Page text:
Note: We probably only had a little over a pound of ribs, so I halved the ingredients thinking there would still be too much. But I was glad to have as much as I did.

Monday, December 14, 2009

Down a Red Velvet Rabbit Hole

I started in Detroit and ended up down the rabbit hole in southern Missouri. Reading through some of my favorite blogs this dreamy photo caught my eye on Perfect Laughter's latest Starred column. Perfect Laughter has become my go-to for news about the Detroit art scene and, in this case, beyond. I love the color and mood and how could you not love Christmas lights cascading down a wall to form a headboard? I noticed it was from Skunkboy Creatures who I have been captivated by lately.

Skunkboy Creatures

Katie, the lovely creature responsible for Skunkboy Creatures, was my neighbor at Renegade in Chicago and she just oozes talent. Not only does she sew the most delightful creatures, but she is full of style and sweetness. The caption beneath the photo said that it was via A Beautiful Mess, so of course, I clicked through and found myself in a wonderland of breathtaking photos and southern charm.

Leigh-Ann of Freckled Nest. One of the blogs featured on A Beautiful Mess

The blog is by Elsie Flannigan and the link was to her post listing 10 blogs she enjoys. Bonanza! Each one is more delicious than the last. But even more importantly, this jump led me to Elsie's shop: Red Velvet Art.

Cuckoo Clock Necklace available at Red Velvet Art

Poster by Chris Merritt at Red Velvet Art

It is both online and a brick-and-mortar shop in Springfield, Missouri. Browsing through the shop makes me want to take a huge detour on our trip to North Carolina to soak up the atmosphere in what must be a charming, charming place. Sigh.

Friday, December 11, 2009

The Circus is Coming to Town…

Late notice, I know, but tomorrow night the circus — the first-ever holiday craft circus, that is — will be in town! Come on down and shop the night away with 20 artists and live music from Lucky Club, a swing guitar duo. I promise it will be a festive low-key, low-stress way to find those perfect last-minute holiday purchases! To find out more about the participating artists, check out the Craft Circus blog or become a fan on Facebook!

Thursday, December 10, 2009

Make the season BRIGHT with Sloe Gin Fizz

To celebrate the season of giving, I will be offering another extended weekend of FREE WORLDWIDE SHIPPING in the Sloe Gin Fizz Etsy shop from now through Monday, December 14. Come on over and let's get festive!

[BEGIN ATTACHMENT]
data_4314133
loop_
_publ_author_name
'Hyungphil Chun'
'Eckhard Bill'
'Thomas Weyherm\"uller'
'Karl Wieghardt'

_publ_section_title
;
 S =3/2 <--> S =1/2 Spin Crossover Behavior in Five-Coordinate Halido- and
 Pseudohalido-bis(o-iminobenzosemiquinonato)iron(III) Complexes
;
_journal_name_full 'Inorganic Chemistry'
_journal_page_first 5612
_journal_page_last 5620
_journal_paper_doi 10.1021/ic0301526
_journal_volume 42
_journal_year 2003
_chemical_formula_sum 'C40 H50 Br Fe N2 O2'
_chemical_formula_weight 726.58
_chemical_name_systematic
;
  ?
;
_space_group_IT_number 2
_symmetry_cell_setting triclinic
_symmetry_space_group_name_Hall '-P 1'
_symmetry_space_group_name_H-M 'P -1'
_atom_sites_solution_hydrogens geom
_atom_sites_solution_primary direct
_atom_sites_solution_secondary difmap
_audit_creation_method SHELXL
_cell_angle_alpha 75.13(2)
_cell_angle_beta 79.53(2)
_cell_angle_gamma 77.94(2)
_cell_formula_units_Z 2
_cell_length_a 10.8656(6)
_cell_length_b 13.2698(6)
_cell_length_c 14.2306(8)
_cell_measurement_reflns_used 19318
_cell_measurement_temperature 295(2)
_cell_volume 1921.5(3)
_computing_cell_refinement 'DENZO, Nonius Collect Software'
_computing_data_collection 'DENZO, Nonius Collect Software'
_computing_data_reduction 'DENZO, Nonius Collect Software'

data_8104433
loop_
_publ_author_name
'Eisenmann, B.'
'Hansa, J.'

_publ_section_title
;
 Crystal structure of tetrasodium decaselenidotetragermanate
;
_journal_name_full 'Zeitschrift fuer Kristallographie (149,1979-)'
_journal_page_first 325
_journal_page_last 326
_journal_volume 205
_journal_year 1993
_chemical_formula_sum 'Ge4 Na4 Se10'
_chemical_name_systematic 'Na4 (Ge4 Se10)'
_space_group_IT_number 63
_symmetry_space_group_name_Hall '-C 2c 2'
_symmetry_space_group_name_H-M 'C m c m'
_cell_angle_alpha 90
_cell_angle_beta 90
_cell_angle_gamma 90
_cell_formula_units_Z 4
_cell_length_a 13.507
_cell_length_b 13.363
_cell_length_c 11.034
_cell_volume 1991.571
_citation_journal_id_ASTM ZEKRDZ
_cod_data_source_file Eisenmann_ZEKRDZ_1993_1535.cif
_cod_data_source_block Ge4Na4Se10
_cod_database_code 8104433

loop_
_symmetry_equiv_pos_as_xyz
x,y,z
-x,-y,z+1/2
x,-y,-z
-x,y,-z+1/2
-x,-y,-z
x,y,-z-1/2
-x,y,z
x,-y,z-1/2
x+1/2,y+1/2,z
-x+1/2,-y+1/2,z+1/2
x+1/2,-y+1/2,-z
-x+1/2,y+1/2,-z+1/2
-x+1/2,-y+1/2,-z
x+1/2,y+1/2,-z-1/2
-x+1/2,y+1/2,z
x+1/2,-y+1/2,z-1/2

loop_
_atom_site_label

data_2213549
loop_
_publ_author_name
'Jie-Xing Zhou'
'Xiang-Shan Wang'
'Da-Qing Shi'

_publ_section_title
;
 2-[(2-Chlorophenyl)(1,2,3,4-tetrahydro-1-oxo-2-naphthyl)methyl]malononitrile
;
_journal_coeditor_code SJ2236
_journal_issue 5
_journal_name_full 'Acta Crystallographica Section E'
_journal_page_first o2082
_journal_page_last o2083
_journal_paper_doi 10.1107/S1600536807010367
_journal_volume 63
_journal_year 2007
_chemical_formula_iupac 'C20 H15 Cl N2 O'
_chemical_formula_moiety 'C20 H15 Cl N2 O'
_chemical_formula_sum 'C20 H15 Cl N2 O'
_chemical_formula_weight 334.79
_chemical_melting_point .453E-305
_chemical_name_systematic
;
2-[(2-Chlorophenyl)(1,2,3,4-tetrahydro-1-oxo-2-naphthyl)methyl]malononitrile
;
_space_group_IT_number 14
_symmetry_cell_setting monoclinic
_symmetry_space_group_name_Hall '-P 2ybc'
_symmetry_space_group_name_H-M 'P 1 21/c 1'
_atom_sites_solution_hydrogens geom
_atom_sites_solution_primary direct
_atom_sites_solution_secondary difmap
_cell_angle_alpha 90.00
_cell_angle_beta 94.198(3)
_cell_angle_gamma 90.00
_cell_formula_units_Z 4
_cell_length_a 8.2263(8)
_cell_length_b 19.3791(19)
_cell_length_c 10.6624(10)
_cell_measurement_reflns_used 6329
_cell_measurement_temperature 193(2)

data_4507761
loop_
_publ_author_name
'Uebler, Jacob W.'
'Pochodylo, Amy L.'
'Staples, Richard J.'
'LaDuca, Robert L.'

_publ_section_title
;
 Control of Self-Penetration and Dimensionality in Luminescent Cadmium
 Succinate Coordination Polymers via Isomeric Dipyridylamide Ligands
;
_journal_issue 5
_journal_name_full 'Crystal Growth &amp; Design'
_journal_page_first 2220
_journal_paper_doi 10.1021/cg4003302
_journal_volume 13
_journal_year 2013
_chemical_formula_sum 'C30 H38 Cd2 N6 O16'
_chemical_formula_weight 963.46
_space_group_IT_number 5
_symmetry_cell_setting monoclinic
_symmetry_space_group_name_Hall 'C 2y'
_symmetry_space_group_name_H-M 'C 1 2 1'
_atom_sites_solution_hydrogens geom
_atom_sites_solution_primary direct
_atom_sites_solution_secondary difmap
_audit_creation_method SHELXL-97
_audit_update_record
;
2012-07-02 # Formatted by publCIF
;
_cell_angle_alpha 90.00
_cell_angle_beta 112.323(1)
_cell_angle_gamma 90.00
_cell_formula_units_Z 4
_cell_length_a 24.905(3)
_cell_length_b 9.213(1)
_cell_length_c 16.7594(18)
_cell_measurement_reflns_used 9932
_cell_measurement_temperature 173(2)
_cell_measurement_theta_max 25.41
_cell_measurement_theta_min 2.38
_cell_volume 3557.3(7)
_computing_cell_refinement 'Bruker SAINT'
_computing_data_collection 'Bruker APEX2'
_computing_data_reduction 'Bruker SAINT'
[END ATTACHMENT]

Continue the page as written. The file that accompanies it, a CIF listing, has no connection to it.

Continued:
Now in the shop: gift certificates!

I'm a list maker by nature. Every day there is a new set of lists: in my head, on paper, anywhere I can. That's one of the many reasons I love this time of year. Everyone is making lists. What to give, what they want, best of the year, worst of the year. My favorites are always the gift guides! I love seeing what and how people put items together and this year, I'm even more excited and honored to be included in a few. Check out the guides below for some terrific gift ideas!

The Sub-studio Design gift guides are beautifully organized by color, starting with black and moving on through the spectrum.

Jen over at IndieFixx put together some great gift ideas for guys.

Christina from the incredible design blog, Perfect Laughter, did a guest post over at discover: interior design with affordable art picks.

I even made it into a guide with the word chic in the title: Etsy's Geek Chic Guide!

Happy shopping and thanks to everyone!

Tuesday, December 08, 2009

Renegade Treasures!

After waking up Monday morning to a blanket of snow over Chicago, I made way home. The weekend at the Renegade Holiday Fair was great fun. I shared a booth with Michelle of Elevated Press and we were surrounded by some great peeps. I took the opportunity to do a tiny bit of shopping while there, though there was certainly SO much more I wanted to buy than I actually did. Here's a peak at the goodies:

2010 Letterpress Calendar
from One Canoe Two
Their drawing style is right up my alley!

Letterpress card
from Pearl & Marmalade

Their cards are so well-written and witty, not to mention beautifully printed.

Bookmark, also from Pearl & Marmalade

Beautiful postcard from the lovely Kitty Rogers Photography to remind me that I want to buy a print in the near future.

AND, last but not least, this wonderful letterpress ship from Elevated Press. It has such a deep impression and I love the illustration style.
I can't even start to tell you about all the other wonderful vendors and treats I wanted to scoop up. If you're still looking for holiday gifts, stop by any of these shops and you won't be disappointed! Or check out the full vendor list with links here.

Friday, December 04, 2009

Off to Chicago: Renegade Craft Fair